Topic $TipTopic

During this last year, The Inside Tips published 975 tips and techniques covering six subject categories:

  • Adobe Premiere
  • Apple Final Cut Pro
  • Apple Motion
  • Codecs & Media
  • Random Media Weirdness
  • Visual Effects

Here are three “Top Ten Tips Lists:” The first shows the most popular tips covering Visual Effects. The second list shows the Top Ten most read tips across all categories. The third list shows the highest rated tips across all categories sorted by votes.

TOP 10 INSIDE TIPS of 2020
FOR VISUAL EFFECTS

  1. Tip #413: Mask Multiple Clips with an Adjustment Layer
  2. Tip #329: Blurs and Mosaics are No Longer Safe
  3. Tip #592: Make Zooms More Interesting
  4. Tip #396: Mask Your Microphone
  5. Tip #723: 5 Highly Creative Edits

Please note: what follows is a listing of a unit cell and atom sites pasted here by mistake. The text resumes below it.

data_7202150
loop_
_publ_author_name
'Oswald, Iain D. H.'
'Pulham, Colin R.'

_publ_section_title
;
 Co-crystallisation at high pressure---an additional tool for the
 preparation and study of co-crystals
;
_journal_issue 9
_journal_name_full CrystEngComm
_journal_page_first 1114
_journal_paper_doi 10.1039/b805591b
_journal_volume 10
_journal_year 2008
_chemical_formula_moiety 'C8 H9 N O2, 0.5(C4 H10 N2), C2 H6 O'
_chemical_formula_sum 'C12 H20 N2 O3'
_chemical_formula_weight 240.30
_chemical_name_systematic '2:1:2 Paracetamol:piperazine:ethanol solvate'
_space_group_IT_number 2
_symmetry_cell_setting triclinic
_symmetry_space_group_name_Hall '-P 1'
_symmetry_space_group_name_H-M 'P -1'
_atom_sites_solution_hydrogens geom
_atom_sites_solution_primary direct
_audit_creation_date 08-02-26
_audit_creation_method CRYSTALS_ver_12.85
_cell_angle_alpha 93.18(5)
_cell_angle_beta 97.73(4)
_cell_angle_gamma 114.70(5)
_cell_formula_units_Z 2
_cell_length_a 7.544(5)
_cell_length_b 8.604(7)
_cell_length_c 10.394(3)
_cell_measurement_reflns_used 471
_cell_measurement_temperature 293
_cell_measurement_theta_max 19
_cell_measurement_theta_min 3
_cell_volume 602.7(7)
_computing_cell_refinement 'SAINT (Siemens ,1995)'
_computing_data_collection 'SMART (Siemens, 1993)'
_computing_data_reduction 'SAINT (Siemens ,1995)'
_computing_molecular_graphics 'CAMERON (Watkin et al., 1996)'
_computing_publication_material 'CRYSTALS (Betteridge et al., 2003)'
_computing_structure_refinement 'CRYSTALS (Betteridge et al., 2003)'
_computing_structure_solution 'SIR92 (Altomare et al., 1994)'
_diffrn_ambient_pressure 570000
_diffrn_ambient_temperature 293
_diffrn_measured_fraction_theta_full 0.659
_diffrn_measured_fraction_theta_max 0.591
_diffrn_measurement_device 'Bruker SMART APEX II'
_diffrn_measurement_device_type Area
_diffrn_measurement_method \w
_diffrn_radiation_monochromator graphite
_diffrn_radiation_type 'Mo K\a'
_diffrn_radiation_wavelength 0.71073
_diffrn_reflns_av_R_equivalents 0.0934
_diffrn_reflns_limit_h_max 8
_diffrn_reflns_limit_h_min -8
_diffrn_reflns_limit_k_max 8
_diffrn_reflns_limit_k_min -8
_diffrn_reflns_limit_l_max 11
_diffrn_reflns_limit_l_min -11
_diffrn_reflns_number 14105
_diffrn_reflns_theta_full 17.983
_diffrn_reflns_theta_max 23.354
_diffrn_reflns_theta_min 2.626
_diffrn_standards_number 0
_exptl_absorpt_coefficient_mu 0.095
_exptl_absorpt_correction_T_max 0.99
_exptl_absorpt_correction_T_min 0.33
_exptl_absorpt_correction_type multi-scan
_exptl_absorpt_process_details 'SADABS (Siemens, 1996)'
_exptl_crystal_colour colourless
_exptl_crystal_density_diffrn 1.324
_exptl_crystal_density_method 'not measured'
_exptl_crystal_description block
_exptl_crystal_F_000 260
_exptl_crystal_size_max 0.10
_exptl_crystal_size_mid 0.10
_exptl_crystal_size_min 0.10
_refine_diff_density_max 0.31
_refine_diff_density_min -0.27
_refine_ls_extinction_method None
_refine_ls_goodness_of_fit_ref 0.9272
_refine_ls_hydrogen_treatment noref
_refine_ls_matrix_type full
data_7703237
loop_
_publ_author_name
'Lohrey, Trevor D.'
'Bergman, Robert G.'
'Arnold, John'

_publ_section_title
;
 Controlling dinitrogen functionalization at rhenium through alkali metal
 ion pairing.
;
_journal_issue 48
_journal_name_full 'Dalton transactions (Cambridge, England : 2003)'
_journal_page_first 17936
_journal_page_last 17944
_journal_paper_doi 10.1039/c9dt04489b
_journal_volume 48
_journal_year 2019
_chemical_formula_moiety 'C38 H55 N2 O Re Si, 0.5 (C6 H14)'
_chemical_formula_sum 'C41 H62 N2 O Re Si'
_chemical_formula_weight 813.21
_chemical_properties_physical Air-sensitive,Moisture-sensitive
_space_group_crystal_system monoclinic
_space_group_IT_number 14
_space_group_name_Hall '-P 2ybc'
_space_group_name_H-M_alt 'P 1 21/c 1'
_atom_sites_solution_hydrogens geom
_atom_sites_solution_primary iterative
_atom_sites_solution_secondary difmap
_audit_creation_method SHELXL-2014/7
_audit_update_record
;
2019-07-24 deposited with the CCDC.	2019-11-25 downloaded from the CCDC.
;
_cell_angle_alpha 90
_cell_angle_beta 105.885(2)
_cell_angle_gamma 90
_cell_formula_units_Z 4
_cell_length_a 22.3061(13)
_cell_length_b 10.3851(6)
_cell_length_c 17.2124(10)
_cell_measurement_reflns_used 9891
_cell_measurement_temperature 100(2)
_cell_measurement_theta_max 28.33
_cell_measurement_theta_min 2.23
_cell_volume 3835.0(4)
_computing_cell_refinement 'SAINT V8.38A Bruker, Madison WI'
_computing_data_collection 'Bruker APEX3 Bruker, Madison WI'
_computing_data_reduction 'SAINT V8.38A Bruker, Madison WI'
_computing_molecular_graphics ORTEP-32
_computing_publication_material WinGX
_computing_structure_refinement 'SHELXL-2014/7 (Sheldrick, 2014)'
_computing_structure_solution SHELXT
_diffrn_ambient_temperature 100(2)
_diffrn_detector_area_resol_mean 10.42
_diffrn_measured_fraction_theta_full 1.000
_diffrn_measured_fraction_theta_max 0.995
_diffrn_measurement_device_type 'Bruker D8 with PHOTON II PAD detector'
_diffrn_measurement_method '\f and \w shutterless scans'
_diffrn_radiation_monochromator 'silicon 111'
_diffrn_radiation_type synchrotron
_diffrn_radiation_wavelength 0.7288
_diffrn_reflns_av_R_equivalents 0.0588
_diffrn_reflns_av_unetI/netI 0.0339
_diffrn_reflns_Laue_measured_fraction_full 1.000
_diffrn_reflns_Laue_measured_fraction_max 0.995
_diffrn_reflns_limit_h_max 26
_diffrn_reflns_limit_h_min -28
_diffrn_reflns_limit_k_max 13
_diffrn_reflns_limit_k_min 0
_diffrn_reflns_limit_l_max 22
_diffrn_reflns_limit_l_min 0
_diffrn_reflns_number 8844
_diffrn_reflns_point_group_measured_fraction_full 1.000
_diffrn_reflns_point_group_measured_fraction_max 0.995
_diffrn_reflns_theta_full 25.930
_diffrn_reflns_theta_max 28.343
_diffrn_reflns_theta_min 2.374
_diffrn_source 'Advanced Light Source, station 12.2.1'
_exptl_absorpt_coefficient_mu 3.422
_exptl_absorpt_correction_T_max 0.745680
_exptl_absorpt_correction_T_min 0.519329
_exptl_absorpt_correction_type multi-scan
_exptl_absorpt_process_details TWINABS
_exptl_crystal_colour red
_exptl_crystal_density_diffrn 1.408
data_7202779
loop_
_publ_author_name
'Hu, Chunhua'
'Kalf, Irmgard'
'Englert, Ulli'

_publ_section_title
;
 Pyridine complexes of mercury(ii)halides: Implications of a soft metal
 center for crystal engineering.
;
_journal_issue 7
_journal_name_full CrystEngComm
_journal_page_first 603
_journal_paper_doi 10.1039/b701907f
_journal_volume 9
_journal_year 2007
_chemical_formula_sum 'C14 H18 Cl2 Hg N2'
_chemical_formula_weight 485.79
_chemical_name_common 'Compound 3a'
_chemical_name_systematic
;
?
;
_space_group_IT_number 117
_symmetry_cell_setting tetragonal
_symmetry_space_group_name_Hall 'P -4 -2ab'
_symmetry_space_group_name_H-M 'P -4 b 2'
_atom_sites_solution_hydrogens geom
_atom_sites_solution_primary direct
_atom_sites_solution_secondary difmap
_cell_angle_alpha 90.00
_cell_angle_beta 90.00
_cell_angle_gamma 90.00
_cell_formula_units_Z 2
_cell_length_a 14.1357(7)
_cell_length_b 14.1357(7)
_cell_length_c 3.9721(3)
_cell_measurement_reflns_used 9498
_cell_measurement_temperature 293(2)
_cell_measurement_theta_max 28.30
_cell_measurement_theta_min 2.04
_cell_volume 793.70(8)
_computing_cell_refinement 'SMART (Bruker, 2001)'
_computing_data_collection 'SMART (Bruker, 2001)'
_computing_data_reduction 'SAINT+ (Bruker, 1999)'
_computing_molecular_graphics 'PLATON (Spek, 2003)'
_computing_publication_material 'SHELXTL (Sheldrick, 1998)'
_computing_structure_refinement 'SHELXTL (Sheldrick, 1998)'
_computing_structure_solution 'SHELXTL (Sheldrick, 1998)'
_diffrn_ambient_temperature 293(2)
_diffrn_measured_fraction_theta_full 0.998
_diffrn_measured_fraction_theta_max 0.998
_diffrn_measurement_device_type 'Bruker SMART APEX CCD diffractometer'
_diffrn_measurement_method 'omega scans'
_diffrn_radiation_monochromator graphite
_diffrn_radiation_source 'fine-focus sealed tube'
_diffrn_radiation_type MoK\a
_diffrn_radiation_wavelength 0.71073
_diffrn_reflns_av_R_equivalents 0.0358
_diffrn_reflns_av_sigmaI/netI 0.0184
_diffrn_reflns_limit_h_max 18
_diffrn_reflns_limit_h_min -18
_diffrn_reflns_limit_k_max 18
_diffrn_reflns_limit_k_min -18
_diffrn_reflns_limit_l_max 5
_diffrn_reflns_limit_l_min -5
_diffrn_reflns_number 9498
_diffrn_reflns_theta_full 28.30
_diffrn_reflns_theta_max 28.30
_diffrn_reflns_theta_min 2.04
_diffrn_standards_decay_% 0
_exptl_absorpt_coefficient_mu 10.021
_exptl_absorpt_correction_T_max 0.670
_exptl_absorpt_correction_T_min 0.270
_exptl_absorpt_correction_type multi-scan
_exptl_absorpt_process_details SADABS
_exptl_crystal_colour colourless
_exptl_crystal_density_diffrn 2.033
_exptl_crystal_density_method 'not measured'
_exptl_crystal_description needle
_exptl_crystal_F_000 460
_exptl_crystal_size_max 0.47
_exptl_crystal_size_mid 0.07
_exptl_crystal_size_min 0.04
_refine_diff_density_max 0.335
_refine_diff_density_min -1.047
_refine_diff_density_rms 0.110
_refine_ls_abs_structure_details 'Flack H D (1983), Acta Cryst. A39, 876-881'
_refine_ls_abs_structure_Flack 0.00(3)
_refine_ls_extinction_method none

6. Tip #418: What is an Anchor Point?
  7. Tip #435: Faster Rotoscoping for Still Images
  8. Tip #728: Improve Landscapes with Gradients
  9. Tip #572: Tips to Create Better Titles
  10. Tip #674: 51 Free Accent Animation Graphics

NOTE: Tips are sorted by views, most views listed first.


 

TOP 10 INSIDE TIPS of 2020
(Sorted by Views)

  1. Tip #479: Copy and Paste Masks in Premiere
  2. Tip #283: AAF vs. EDL vs. OMF Export
  3. Tip #413: Mask Multiple Clips with an Adjustment Layer
  4. Tip #474: DNxHR vs. ProRes
  5. Tip #329: Blurs and Mosaics are No Longer Safe
  6. Tip #592: Make Zooms More Interesting
  7. Tip #957: Apple Supports VP9 in macOS Big Sur
  8. Tip #1135: Boost and Smooth Dialog Levels
  9. Tip #715: How to Reset FCP X to Fix Problems